Creating WYSIWYG Document Editor | Natural Language Programming
When my elder son and I finished writing our Plain English compiler, we decided to test its usefulness by adding a what-you-see-is-what-you-get document editor that we could then use to document our system. Two birds with one stone!
We call this facility the Writer. This is what our instruction manual looks like when you open it in the Writer:
We call this Document View: one line per page. Whole pages (and groups of pages, contiguous or not) can be selected, copied, cut, pasted, duplicated and printed in this view. They can also be saved in Adobe PDF format so folks without the Writer can read them.
When you open a page, you see that page exactly as it will appear when it is printed (or saved as a PDF page), albeit with sky-blue grid lines to aid in tasteful layout. This is how page 8 of our instruction manual appears on the screen:
In this view, whole pages can be enlarged, reduced, rotated, and spell-checked. And various text and graphic “shapes” can be added, deleted, moved, sized, colored, flipped, mirrored, rotated, copied, cut, pasted, duplicated, grouped, etc. The Home, End, Page Up, and Page Down keys can be used to conveniently flip through the pages, without returning to Document View.
Documents (and parts of documents) can be saved, as mentioned above, as PDFs. But the native format for permanent storage is much simpler, and is text only. Consider, for example, the document below, which has just one page with four shapes on it: a pink ellipse, a green triangle, a blue square, and a text box with “ABC” in it:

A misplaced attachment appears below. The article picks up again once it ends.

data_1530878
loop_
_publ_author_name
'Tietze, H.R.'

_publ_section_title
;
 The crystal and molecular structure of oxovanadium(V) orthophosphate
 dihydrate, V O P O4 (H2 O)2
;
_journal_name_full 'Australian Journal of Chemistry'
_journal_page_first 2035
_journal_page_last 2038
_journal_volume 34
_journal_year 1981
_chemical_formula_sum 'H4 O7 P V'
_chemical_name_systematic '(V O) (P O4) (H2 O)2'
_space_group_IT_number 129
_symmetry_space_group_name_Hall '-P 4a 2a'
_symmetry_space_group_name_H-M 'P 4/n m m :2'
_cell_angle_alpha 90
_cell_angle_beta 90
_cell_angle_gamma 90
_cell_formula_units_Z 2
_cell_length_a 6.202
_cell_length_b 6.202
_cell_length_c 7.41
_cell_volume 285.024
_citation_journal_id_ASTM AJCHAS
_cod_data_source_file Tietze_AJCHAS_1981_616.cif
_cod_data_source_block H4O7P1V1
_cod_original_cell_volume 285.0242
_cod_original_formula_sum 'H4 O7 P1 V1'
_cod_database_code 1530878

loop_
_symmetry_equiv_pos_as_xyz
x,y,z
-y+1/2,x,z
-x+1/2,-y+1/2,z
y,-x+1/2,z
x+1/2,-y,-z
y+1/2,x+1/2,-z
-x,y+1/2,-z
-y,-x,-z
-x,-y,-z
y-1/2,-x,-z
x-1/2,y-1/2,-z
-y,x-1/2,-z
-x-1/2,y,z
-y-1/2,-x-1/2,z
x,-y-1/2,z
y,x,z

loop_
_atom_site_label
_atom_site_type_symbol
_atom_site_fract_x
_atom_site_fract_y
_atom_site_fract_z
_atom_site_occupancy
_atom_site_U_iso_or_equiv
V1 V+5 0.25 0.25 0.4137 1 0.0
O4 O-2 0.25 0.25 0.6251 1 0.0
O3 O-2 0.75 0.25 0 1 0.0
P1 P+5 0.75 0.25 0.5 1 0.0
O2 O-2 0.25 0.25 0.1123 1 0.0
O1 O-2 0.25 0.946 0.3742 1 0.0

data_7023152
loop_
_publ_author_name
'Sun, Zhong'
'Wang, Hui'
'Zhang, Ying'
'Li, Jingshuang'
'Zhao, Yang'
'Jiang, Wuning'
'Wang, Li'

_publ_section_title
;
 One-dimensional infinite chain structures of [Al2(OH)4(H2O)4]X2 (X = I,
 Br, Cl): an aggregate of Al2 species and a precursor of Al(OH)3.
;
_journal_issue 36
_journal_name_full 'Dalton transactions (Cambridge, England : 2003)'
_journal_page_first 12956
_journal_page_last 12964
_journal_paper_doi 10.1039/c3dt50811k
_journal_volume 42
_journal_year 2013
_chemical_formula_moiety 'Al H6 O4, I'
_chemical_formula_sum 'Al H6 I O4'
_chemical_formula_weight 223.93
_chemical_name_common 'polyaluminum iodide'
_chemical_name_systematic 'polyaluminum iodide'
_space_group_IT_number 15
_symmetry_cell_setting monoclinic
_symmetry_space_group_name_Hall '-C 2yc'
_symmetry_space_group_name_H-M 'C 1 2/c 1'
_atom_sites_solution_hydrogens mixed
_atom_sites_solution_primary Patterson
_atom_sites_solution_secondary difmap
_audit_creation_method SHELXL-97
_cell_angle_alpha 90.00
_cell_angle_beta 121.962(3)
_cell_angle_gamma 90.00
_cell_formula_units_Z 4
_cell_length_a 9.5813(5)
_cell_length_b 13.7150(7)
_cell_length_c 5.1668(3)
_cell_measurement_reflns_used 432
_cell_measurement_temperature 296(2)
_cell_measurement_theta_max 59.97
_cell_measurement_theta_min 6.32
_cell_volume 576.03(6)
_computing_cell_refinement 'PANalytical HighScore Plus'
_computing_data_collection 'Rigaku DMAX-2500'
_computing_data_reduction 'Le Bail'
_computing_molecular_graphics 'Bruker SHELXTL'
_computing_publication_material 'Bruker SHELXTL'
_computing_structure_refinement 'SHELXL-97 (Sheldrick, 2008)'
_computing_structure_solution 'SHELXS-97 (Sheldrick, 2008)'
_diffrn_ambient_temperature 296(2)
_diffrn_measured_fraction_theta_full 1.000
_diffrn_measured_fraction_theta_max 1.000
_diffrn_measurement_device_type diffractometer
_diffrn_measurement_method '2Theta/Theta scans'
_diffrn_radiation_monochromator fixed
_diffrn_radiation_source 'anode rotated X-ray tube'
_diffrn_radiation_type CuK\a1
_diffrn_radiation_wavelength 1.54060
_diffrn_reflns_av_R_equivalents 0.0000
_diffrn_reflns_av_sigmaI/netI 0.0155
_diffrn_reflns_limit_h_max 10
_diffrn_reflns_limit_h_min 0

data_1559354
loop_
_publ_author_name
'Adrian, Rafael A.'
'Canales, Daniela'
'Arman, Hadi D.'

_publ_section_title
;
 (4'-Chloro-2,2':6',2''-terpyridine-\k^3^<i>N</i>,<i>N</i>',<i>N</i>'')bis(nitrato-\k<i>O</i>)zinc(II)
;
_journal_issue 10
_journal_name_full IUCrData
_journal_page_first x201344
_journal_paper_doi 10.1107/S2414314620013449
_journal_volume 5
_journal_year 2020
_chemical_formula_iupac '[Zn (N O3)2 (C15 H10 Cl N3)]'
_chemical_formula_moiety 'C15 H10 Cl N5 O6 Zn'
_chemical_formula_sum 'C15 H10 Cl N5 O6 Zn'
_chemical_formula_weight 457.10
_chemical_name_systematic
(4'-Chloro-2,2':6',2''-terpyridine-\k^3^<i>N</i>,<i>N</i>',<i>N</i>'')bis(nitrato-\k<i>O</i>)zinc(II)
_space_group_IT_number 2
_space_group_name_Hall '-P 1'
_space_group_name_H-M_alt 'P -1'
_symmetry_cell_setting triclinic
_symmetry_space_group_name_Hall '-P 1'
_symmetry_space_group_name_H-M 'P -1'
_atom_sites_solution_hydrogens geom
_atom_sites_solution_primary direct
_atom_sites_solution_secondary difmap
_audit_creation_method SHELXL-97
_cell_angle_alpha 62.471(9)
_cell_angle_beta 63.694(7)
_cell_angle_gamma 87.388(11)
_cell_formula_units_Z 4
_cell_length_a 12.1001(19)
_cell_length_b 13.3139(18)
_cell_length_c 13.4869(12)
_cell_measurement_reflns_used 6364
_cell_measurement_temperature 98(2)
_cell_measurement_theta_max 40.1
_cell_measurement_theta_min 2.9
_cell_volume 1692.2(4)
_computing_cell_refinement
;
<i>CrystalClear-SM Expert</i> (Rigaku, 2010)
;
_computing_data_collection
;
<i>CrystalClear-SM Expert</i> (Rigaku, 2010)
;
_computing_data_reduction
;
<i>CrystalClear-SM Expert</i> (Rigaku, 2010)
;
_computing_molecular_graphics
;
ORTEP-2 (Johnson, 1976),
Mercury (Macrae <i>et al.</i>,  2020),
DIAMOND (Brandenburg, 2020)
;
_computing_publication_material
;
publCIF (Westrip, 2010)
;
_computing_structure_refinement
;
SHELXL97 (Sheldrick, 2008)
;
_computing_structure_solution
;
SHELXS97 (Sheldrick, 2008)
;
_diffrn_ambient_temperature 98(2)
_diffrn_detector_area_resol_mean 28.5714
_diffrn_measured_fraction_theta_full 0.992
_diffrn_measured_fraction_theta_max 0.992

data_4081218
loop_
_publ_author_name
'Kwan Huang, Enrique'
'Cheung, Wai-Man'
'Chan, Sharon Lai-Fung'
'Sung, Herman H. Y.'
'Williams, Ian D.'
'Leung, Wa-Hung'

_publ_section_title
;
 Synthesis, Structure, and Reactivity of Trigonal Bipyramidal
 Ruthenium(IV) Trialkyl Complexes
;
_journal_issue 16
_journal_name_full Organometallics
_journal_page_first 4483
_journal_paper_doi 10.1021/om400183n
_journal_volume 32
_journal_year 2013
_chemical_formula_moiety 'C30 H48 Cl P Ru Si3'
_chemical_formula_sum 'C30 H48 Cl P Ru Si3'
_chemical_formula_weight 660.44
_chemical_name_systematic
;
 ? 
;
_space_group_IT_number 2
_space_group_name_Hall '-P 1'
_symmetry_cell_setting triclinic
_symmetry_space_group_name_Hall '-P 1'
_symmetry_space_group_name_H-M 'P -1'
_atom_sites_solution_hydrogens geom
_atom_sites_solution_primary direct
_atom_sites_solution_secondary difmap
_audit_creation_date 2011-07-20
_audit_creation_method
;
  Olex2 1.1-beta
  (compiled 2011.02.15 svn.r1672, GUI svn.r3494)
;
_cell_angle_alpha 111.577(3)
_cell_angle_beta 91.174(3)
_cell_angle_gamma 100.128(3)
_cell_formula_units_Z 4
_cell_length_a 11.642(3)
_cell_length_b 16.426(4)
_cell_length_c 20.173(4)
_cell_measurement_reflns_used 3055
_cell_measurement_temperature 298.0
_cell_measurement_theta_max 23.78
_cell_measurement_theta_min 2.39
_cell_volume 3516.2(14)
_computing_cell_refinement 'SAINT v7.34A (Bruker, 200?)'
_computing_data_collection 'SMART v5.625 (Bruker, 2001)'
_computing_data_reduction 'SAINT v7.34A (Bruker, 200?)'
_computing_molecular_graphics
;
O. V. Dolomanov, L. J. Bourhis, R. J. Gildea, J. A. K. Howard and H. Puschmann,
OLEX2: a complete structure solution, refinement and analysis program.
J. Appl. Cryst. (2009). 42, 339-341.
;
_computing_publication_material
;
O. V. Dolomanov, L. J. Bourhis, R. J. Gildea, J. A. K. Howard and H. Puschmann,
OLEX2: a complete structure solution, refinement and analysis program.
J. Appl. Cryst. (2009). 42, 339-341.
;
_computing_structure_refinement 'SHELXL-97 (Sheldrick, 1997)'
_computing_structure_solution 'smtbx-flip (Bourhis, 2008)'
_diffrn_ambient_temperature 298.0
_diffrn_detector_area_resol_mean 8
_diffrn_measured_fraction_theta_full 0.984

If you use our “Open as Text” command (or any other text editor) to open this document, this is what you’ll see:
ream cal-3024 page 15840 12240 1 1440 ellipse 0 0 0 0 1000 875 1440 1440 2880 2880 polygon 0 0 0 1500 1000 875 4 4320 1440 5760 2880 4320 2880 4320 1440 rectangle 0 0 0 2100 1000 875 7200 1440 8640 2880 0 text 0 0 0 -1 0 0 10080 1440 14400 2880 0 "title" "osmosian" 1440 "center" 0 0 0 yes "ABC" end end end
One entry for the whole document, one for each page, and one for each shape on the page. And not a single “<" in sight!
It would be too much to paste the 4,000 Plain English sentences that define the whole Writer here. They are included in the source code that comes with our system www.osmosian.com/cal-4700.zip. For now, let’s settle for a sample routine:
To group any selected shapes on a page: If the page is nil, exit. Create a group shape. Put "group" into the group shape's kind. Put the page's scale into the group shape's scale. Move the page's shapes to some original shapes. Loop. Put the original shapes' first into a shape. If the shape is nil, break. Remove the shape from the original shapes. If the shape is not selected, append the shape to the page's shapes; repeat. Deselect the shape. Append the shape to the group shape's shapes. Repeat. Append the group shape to the page's shapes. Select the group shape. Adjust the group shape.
Shapes on pages are drawn back-to-front, so the newly grouped shapes will appear on top of the other shapes on the page.
Not a Toy
Please keep in mind that this is facility is not a “toy.” We used it, as I mentioned above, to write the documentation for our system. And since then it’s been used to produce an 800-page illustrated “teach your kid to read” course that you can see here: www.rhymingreader.com. Not to mention several other books for children, numerous training manuals, and presentation materials of all kinds, large and small. This is one of my all-time favorite pages, developed by a grade school teacher in an attempt to settle an age-old question: